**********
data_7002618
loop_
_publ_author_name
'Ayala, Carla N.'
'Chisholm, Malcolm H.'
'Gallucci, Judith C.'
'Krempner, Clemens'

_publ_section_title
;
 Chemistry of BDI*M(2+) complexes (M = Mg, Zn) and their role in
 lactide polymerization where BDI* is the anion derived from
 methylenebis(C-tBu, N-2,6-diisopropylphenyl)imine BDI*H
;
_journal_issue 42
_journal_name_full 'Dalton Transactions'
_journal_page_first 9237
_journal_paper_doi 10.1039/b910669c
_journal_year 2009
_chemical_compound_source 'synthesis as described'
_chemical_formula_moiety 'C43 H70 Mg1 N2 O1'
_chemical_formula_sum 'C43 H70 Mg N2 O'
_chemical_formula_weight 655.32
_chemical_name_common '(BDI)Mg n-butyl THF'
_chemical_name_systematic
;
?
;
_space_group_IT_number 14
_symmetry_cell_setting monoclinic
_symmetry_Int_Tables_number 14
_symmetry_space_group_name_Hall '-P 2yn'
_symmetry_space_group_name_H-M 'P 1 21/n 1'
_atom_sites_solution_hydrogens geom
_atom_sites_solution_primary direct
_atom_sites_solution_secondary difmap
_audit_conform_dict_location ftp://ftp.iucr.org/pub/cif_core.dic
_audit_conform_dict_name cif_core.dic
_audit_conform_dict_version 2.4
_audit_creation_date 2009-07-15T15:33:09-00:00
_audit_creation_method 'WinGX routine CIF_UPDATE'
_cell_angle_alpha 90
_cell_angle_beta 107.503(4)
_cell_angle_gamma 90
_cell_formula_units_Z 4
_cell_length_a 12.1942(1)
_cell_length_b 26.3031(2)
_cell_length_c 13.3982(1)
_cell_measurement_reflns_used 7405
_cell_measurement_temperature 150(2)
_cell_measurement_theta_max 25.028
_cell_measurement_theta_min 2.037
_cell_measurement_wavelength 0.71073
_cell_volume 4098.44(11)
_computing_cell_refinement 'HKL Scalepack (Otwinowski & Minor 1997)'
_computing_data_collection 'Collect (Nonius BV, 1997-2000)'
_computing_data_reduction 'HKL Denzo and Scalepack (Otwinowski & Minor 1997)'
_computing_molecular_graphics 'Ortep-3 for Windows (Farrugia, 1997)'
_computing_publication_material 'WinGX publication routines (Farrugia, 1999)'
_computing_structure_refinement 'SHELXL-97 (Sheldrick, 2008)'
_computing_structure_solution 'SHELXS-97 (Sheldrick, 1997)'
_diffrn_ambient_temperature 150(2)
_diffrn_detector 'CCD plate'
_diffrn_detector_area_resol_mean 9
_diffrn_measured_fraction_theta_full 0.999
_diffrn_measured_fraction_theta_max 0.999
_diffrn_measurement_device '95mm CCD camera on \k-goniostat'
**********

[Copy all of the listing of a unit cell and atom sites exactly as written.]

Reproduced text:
data_7002618
loop_
_publ_author_name
'Ayala, Carla N.'
'Chisholm, Malcolm H.'
'Gallucci, Judith C.'
'Krempner, Clemens'

_publ_section_title
;
 Chemistry of BDI*M(2+) complexes (M = Mg, Zn) and their role in
 lactide polymerization where BDI* is the anion derived from
 methylenebis(C-tBu, N-2,6-diisopropylphenyl)imine BDI*H
;
_journal_issue 42
_journal_name_full 'Dalton Transactions'
_journal_page_first 9237
_journal_paper_doi 10.1039/b910669c
_journal_year 2009
_chemical_compound_source 'synthesis as described'
_chemical_formula_moiety 'C43 H70 Mg1 N2 O1'
_chemical_formula_sum 'C43 H70 Mg N2 O'
_chemical_formula_weight 655.32
_chemical_name_common '(BDI)Mg n-butyl THF'
_chemical_name_systematic
;
?
;
_space_group_IT_number 14
_symmetry_cell_setting monoclinic
_symmetry_Int_Tables_number 14
_symmetry_space_group_name_Hall '-P 2yn'
_symmetry_space_group_name_H-M 'P 1 21/n 1'
_atom_sites_solution_hydrogens geom
_atom_sites_solution_primary direct
_atom_sites_solution_secondary difmap
_audit_conform_dict_location ftp://ftp.iucr.org/pub/cif_core.dic
_audit_conform_dict_name cif_core.dic
_audit_conform_dict_version 2.4
_audit_creation_date 2009-07-15T15:33:09-00:00
_audit_creation_method 'WinGX routine CIF_UPDATE'
_cell_angle_alpha 90
_cell_angle_beta 107.503(4)
_cell_angle_gamma 90
_cell_formula_units_Z 4
_cell_length_a 12.1942(1)
_cell_length_b 26.3031(2)
_cell_length_c 13.3982(1)
_cell_measurement_reflns_used 7405
_cell_measurement_temperature 150(2)
_cell_measurement_theta_max 25.028
_cell_measurement_theta_min 2.037
_cell_measurement_wavelength 0.71073
_cell_volume 4098.44(11)
_computing_cell_refinement 'HKL Scalepack (Otwinowski & Minor 1997)'
_computing_data_collection 'Collect (Nonius BV, 1997-2000)'
_computing_data_reduction 'HKL Denzo and Scalepack (Otwinowski & Minor 1997)'
_computing_molecular_graphics 'Ortep-3 for Windows (Farrugia, 1997)'
_computing_publication_material 'WinGX publication routines (Farrugia, 1999)'
_computing_structure_refinement 'SHELXL-97 (Sheldrick, 2008)'
_computing_structure_solution 'SHELXS-97 (Sheldrick, 1997)'
_diffrn_ambient_temperature 150(2)
_diffrn_detector 'CCD plate'
_diffrn_detector_area_resol_mean 9
_diffrn_measured_fraction_theta_full 0.999
_diffrn_measured_fraction_theta_max 0.999
_diffrn_measurement_device '95mm CCD camera on \k-goniostat'